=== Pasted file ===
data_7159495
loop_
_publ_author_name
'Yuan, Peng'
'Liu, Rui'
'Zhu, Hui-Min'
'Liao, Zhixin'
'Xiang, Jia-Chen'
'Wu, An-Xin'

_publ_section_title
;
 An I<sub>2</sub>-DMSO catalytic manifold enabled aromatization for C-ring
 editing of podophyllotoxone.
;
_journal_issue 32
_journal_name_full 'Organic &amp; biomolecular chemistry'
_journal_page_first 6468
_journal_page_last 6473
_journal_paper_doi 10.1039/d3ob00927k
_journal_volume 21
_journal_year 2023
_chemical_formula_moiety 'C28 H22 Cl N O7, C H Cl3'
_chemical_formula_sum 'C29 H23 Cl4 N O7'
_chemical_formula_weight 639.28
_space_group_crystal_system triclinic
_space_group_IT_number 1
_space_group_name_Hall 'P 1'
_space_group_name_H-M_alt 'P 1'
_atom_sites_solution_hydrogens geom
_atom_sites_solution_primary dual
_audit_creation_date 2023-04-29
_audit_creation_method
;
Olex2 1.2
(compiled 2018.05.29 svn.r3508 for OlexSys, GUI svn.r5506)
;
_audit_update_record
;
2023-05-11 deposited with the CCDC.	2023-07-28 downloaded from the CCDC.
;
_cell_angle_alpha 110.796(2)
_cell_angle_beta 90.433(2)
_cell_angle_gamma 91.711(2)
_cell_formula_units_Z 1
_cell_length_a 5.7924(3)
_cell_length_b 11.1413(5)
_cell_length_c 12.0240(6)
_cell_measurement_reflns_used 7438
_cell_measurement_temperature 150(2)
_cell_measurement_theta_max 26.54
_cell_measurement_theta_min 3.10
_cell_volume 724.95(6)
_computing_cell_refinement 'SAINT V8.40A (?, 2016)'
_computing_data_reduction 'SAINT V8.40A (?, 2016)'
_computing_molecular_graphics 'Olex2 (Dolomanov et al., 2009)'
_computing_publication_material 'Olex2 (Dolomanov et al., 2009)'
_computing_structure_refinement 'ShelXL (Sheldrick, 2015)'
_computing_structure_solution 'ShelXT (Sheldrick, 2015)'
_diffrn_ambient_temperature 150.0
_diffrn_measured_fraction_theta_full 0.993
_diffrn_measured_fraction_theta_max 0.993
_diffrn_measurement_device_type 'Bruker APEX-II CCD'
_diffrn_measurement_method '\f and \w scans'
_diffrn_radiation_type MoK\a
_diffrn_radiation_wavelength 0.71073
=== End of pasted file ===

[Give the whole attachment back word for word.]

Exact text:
data_7159495
loop_
_publ_author_name
'Yuan, Peng'
'Liu, Rui'
'Zhu, Hui-Min'
'Liao, Zhixin'
'Xiang, Jia-Chen'
'Wu, An-Xin'

_publ_section_title
;
 An I<sub>2</sub>-DMSO catalytic manifold enabled aromatization for C-ring
 editing of podophyllotoxone.
;
_journal_issue 32
_journal_name_full 'Organic &amp; biomolecular chemistry'
_journal_page_first 6468
_journal_page_last 6473
_journal_paper_doi 10.1039/d3ob00927k
_journal_volume 21
_journal_year 2023
_chemical_formula_moiety 'C28 H22 Cl N O7, C H Cl3'
_chemical_formula_sum 'C29 H23 Cl4 N O7'
_chemical_formula_weight 639.28
_space_group_crystal_system triclinic
_space_group_IT_number 1
_space_group_name_Hall 'P 1'
_space_group_name_H-M_alt 'P 1'
_atom_sites_solution_hydrogens geom
_atom_sites_solution_primary dual
_audit_creation_date 2023-04-29
_audit_creation_method
;
Olex2 1.2
(compiled 2018.05.29 svn.r3508 for OlexSys, GUI svn.r5506)
;
_audit_update_record
;
2023-05-11 deposited with the CCDC.	2023-07-28 downloaded from the CCDC.
;
_cell_angle_alpha 110.796(2)
_cell_angle_beta 90.433(2)
_cell_angle_gamma 91.711(2)
_cell_formula_units_Z 1
_cell_length_a 5.7924(3)
_cell_length_b 11.1413(5)
_cell_length_c 12.0240(6)
_cell_measurement_reflns_used 7438
_cell_measurement_temperature 150(2)
_cell_measurement_theta_max 26.54
_cell_measurement_theta_min 3.10
_cell_volume 724.95(6)
_computing_cell_refinement 'SAINT V8.40A (?, 2016)'
_computing_data_reduction 'SAINT V8.40A (?, 2016)'
_computing_molecular_graphics 'Olex2 (Dolomanov et al., 2009)'
_computing_publication_material 'Olex2 (Dolomanov et al., 2009)'
_computing_structure_refinement 'ShelXL (Sheldrick, 2015)'
_computing_structure_solution 'ShelXT (Sheldrick, 2015)'
_diffrn_ambient_temperature 150.0
_diffrn_measured_fraction_theta_full 0.993
_diffrn_measured_fraction_theta_max 0.993
_diffrn_measurement_device_type 'Bruker APEX-II CCD'
_diffrn_measurement_method '\f and \w scans'
_diffrn_radiation_type MoK\a
_diffrn_radiation_wavelength 0.71073